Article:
Jun 22, 2023
Humble Hands Harvest supports new growers
Hannah Breckbill of Humble Hands Harvest in Decorah, Iowa, produces about 30 types of vegetables, fruit, nuts and grass-finished lamb on 22 acres.
The worker-owned, cooperative organic farm was established in 2016.
Many sets of helping hands, groups of supportive friends and well-timed opportunities, sit at the heart of Breckbill’s journey from Northfield, Minnesota-based Carleton College math degree graduate to queer organic farmer and beginning farmer advocate.
“It really was just being with the right people at the right times during this journey,” she said, while planting starter beet plants grown from seed at the farm’s greenhouse.
Beets are one of seasonal vegetables the farm sells at the local farmer’s market and to its community supported agriculture (CSA) customers.
After graduating from college, Breckbill decided she wanted to do something “real” with her life and help make the world a better place in a tangible way. In 2009 she interned as a CSA manager at World Hunger Relief outside of Waco, Texas. That one-year experience encouraged her to pursue a farming career and led her 400 miles from her hometown of Lincoln, Nebraska, to Decorah, Iowa, the hometown of her girlfriend at that time.
After several years of growing produce on rented or loaned land, an opportunity developed in 2014 to join a group of 20 friends and acquaintances to collectively purchase a former conventional corn farm near Decorah and begin converting it to a community-focused organic farm. Over the years, she and her farming partner and second cousin, Emily Fagan, have purchased the entire farm from the original group of collective owners.
Achieving organic certification
Another key opportunity, important to Breckbill’s success, is the Organic Certification Cost Share Program (OCCSP) through USDA’s Farm Service Agency. This program provides cost share assistance to producers and handlers of agricultural products who are obtaining or renewing their certification under the National Organic Program. Through OCCSP, certified operations may receive up to 75% of their annual certification costs, not to exceed $750.
“When I would sell vegetables at farmer’s markets, customers would ask if my vegetables were organic,” she said. “And that was a hard question to answer. I knew I wasn’t using any chemicals, and was using organic practices, but I couldn’t tell them they were certified organic.”
In 2017, she applied for OCCSP assistance to help defray the costs of organic certification, and she continues to participate in the annual recertification process.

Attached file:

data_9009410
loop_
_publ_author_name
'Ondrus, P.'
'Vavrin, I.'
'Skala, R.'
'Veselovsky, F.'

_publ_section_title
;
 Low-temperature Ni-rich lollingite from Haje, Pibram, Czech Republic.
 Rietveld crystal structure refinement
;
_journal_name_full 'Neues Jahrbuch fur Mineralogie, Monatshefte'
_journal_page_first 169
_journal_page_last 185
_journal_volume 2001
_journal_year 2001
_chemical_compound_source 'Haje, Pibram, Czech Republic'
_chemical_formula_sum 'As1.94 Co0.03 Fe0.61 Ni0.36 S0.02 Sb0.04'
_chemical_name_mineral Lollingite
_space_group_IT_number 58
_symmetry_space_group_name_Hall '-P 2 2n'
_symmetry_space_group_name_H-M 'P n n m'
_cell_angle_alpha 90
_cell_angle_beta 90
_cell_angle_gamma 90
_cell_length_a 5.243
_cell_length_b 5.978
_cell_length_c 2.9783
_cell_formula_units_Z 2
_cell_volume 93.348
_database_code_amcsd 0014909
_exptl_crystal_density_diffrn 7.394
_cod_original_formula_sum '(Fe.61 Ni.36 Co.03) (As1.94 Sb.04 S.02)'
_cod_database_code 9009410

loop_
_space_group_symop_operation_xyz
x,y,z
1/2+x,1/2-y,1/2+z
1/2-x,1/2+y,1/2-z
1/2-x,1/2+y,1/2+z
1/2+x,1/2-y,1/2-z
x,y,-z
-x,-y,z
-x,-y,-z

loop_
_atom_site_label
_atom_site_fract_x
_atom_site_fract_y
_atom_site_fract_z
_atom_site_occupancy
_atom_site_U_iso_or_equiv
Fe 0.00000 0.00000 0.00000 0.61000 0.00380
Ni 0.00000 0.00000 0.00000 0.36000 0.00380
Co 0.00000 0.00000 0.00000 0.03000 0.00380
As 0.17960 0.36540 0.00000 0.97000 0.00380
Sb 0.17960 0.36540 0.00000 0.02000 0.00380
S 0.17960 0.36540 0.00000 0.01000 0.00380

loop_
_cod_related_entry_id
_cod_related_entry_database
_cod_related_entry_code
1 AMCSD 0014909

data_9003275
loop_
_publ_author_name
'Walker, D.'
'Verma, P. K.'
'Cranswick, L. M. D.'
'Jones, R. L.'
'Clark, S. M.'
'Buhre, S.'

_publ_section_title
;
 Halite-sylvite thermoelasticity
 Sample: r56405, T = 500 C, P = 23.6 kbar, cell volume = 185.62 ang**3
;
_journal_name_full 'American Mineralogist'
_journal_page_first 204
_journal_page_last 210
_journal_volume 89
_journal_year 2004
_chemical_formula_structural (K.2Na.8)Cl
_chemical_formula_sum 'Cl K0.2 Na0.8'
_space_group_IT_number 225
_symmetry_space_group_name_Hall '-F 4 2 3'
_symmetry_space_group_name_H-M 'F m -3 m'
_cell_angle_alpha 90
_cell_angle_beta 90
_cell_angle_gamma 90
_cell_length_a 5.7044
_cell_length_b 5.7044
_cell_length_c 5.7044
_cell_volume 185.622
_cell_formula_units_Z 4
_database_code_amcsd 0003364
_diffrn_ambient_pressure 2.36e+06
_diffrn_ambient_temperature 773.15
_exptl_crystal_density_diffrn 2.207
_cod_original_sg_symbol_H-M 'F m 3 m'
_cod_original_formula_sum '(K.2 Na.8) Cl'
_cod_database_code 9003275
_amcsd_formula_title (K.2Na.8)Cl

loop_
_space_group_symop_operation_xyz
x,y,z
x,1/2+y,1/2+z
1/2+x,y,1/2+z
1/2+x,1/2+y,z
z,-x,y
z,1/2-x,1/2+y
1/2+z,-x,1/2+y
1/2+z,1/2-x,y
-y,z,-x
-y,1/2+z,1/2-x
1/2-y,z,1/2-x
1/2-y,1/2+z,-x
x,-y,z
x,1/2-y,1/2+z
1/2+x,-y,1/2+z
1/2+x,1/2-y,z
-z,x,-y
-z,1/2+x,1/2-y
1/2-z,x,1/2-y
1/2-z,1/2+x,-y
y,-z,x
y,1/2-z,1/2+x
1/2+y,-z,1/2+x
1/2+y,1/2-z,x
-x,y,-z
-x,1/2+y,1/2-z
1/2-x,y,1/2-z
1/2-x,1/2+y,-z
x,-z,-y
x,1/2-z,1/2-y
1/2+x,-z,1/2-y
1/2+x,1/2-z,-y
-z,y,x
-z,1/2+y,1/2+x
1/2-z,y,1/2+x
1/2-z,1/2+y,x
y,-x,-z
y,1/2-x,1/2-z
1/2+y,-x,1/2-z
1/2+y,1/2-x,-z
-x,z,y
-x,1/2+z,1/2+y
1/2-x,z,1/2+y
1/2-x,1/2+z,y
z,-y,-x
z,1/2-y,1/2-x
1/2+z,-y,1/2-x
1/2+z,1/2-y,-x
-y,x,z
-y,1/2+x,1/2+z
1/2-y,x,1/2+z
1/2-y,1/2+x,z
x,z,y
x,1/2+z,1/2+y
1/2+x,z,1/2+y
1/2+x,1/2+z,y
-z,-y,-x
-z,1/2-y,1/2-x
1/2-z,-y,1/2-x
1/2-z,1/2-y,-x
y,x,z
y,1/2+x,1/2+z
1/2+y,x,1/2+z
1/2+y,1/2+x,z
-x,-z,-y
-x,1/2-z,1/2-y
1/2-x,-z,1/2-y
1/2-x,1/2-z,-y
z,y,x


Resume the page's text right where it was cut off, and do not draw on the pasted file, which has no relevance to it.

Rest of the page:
“Every fall I get a call from my local FSA office, and they make it simple and easy to recertify,” she said.
In 2018, the operation applied for assistance to install a high tunnel through the Environmental Quality Incentive Program, administered by USDA’s Natural Resources Conservation Service. Produce grown in the high tunnel provides product for farmer’s markets and CSA customers at key times of the year.
Growing a sustainable future
The farm’s ownership structure has transitioned to a worker-owned co-op, which provides employees a direct path to farm ownership and an opportunity to build a life around farming. This model will also simplify a succession plan for the farm so it can continue with experienced, invested farmer co-owners.
Breckbill is building “something that will last for the long-term and is good to the world and caring for the land,” she said. Humble Hands Harvest also serves as an example that new or beginning farmers don’t have to match the ideals of the standard family farm.
“You can create the lifestyle and farm business that you want,” she said.
Challenging family farm expectations
As Breckbill worked to create, and continues to grow, Humble Hands, she said she experienced unique issues as an LGBTQI+ farmer.
“The main challenge that I associate with being a queer farmer is the societal and even legal expectations associated with ‘family+.’”
She noted LGBTQI+ people often have families that are different than the norm and aren’t always recognized as families by the rest of the world.
“Our farm is different from what people expect from a family farm because we’re two women who are not in a romantic partnership who own and operate the business together,” she said, referring to her farming partnership with her cousin. “Even just yesterday, I was on the phone scheduling some service for our truck. The person I was talking to asked: ‘So is this your husband’s business?’ It can feel fun to defy people’s expectations, but it can also be exhausting to constantly be misunderstood or assumed to be something I’m not.”
The role and importance of LGBTQI+ farmers are simple for her to explain.
“Queer people eat food! And we deserve to engage with the growing of food just like anybody else,” Breckbill said. “Queerness is about relationships, about creating the kinds of relationships that nourish you, and farming is also about that.”
Visit local farms, ranches, forests, and resource areas through our Fridays on the Farm stories. Meet farmers, producers, and landowners who are working to improve their operations with USDA programs.
USDA offers a variety of risk management, disaster assistance, loan and conservation programs to help producers weather ups and downs in the market and recover from natural disasters, as well as invest in improvements to their operations.
For more information about USDA programs and services, contact your local USDA service center.
— Laura Crowell is a public affairs specialist with USDA’s Farm Production and Conservation Business Center. This story is from the USDA’s Fridays on the Farm Blog.